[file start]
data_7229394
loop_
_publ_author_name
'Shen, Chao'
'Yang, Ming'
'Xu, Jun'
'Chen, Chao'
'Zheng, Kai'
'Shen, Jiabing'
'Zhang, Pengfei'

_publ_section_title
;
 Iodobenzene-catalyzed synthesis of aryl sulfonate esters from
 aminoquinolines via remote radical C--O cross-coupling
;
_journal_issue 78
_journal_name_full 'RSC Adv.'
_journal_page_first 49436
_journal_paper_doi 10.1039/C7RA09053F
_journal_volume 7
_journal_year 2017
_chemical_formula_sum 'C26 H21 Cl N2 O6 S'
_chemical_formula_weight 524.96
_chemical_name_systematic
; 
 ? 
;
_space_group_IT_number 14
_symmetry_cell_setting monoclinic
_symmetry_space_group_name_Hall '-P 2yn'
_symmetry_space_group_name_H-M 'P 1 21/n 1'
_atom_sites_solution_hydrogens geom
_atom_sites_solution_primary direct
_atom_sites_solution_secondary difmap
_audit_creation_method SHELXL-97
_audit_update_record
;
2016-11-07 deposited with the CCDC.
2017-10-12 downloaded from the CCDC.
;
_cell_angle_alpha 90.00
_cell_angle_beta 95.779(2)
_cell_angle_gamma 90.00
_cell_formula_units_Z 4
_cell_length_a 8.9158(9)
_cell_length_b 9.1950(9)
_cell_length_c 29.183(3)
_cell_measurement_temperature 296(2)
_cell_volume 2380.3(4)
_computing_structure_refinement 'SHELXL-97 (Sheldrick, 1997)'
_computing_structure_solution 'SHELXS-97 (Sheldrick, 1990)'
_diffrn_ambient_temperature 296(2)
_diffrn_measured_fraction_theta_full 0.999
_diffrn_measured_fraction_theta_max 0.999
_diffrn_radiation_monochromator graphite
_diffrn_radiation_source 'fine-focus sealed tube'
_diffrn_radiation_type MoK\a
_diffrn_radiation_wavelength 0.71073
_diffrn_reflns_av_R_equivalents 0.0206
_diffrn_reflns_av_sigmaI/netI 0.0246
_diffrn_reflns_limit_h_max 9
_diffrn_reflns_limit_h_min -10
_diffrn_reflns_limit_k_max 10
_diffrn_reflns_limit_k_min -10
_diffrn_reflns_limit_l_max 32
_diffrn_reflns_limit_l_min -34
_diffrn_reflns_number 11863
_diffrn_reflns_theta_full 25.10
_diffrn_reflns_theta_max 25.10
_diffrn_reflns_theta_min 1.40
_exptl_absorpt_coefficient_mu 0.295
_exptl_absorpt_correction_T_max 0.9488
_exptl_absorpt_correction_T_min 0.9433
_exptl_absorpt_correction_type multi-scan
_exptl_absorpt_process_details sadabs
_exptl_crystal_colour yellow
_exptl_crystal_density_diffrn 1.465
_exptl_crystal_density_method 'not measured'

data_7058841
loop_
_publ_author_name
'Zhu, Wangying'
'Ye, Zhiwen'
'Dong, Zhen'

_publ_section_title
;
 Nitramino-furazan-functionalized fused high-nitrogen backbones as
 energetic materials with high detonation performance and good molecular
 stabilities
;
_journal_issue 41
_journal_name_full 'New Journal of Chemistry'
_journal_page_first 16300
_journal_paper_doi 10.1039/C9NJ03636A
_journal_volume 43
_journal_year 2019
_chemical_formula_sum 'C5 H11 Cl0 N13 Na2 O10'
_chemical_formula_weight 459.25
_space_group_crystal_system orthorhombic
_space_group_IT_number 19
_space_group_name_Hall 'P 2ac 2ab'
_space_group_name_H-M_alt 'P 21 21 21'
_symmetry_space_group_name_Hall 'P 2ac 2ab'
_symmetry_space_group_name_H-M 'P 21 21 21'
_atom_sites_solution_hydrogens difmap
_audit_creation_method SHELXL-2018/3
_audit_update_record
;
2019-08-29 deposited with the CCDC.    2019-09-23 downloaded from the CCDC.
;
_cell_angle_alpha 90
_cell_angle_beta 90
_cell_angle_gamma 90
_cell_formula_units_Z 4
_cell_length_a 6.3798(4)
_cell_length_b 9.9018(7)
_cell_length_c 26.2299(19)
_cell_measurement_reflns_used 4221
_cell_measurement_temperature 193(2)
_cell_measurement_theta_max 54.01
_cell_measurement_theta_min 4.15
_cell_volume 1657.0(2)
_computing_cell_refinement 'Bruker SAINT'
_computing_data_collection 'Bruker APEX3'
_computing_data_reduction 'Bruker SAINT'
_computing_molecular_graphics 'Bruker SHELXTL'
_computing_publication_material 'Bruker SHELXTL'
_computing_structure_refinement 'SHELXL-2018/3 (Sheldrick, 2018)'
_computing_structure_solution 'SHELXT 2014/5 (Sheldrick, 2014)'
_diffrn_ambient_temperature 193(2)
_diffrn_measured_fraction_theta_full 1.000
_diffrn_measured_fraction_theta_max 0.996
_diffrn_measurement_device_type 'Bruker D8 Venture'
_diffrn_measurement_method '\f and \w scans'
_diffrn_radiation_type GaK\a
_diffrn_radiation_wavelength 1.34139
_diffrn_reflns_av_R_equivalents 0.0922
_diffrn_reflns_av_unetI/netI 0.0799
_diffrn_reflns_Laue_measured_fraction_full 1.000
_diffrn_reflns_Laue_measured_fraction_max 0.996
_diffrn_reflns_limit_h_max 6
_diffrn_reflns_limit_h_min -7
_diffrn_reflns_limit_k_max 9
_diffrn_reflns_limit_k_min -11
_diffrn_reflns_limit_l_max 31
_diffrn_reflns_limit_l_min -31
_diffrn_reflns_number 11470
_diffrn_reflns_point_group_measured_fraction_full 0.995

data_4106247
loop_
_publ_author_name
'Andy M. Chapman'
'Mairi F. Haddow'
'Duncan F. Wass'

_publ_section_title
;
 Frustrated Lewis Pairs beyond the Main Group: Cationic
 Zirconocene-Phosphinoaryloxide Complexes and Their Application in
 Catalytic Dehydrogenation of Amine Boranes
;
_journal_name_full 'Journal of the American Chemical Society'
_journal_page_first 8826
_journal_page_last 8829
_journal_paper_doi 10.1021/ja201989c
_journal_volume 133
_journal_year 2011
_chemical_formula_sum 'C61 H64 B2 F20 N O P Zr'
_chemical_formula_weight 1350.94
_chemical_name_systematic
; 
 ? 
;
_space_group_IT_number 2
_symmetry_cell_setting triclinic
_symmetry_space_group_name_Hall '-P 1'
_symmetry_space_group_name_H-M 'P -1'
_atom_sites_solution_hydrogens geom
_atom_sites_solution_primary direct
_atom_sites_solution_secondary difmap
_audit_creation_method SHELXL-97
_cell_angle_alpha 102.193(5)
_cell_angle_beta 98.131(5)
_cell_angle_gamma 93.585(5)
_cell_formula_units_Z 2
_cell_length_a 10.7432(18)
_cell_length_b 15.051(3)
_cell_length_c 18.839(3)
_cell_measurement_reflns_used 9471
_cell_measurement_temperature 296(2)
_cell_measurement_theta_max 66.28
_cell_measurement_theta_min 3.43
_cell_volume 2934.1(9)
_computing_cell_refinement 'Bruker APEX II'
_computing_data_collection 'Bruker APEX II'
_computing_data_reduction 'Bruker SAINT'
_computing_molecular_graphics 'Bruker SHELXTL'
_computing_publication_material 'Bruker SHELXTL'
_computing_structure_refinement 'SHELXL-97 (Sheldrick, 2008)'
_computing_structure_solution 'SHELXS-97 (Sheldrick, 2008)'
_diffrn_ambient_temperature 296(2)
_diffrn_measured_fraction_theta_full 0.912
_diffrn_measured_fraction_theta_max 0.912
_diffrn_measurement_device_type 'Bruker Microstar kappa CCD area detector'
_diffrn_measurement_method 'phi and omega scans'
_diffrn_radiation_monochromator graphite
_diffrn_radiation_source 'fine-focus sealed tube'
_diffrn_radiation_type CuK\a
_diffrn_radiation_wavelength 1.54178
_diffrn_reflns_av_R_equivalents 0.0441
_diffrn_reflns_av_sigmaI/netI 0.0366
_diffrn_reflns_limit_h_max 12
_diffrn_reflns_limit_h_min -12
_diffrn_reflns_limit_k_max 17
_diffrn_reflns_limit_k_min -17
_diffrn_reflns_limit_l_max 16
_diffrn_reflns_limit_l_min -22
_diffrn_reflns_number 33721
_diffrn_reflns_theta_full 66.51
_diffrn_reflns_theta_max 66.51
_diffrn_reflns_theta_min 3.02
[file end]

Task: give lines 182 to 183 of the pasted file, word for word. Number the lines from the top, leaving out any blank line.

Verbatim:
_cell_angle_beta 98.131(5)
_cell_angle_gamma 93.585(5)